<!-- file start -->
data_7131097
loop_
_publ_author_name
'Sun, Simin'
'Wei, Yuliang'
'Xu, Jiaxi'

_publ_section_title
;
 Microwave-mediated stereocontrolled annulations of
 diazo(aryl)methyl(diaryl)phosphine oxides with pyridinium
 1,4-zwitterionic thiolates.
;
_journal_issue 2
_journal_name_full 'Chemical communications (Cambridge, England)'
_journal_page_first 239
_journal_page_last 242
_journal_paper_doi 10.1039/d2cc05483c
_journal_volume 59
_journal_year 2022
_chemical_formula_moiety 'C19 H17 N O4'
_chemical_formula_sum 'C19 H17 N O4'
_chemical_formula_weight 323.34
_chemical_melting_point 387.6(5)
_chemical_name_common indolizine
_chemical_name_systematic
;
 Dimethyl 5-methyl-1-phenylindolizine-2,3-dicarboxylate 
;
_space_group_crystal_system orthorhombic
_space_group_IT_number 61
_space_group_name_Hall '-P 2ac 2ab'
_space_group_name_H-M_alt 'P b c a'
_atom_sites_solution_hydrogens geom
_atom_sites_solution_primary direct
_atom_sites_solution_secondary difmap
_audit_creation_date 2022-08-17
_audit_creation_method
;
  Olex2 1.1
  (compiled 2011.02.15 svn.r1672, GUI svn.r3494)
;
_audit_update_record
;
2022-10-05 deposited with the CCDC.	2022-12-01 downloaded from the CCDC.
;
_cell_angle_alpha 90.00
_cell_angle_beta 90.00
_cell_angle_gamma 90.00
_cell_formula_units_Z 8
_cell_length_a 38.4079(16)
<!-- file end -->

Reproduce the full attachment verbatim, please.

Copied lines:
data_7131097
loop_
_publ_author_name
'Sun, Simin'
'Wei, Yuliang'
'Xu, Jiaxi'

_publ_section_title
;
 Microwave-mediated stereocontrolled annulations of
 diazo(aryl)methyl(diaryl)phosphine oxides with pyridinium
 1,4-zwitterionic thiolates.
;
_journal_issue 2
_journal_name_full 'Chemical communications (Cambridge, England)'
_journal_page_first 239
_journal_page_last 242
_journal_paper_doi 10.1039/d2cc05483c
_journal_volume 59
_journal_year 2022
_chemical_formula_moiety 'C19 H17 N O4'
_chemical_formula_sum 'C19 H17 N O4'
_chemical_formula_weight 323.34
_chemical_melting_point 387.6(5)
_chemical_name_common indolizine
_chemical_name_systematic
;
 Dimethyl 5-methyl-1-phenylindolizine-2,3-dicarboxylate 
;
_space_group_crystal_system orthorhombic
_space_group_IT_number 61
_space_group_name_Hall '-P 2ac 2ab'
_space_group_name_H-M_alt 'P b c a'
_atom_sites_solution_hydrogens geom
_atom_sites_solution_primary direct
_atom_sites_solution_secondary difmap
_audit_creation_date 2022-08-17
_audit_creation_method
;
  Olex2 1.1
  (compiled 2011.02.15 svn.r1672, GUI svn.r3494)
;
_audit_update_record
;
2022-10-05 deposited with the CCDC.	2022-12-01 downloaded from the CCDC.
;
_cell_angle_alpha 90.00
_cell_angle_beta 90.00
_cell_angle_gamma 90.00
_cell_formula_units_Z 8
_cell_length_a 38.4079(16)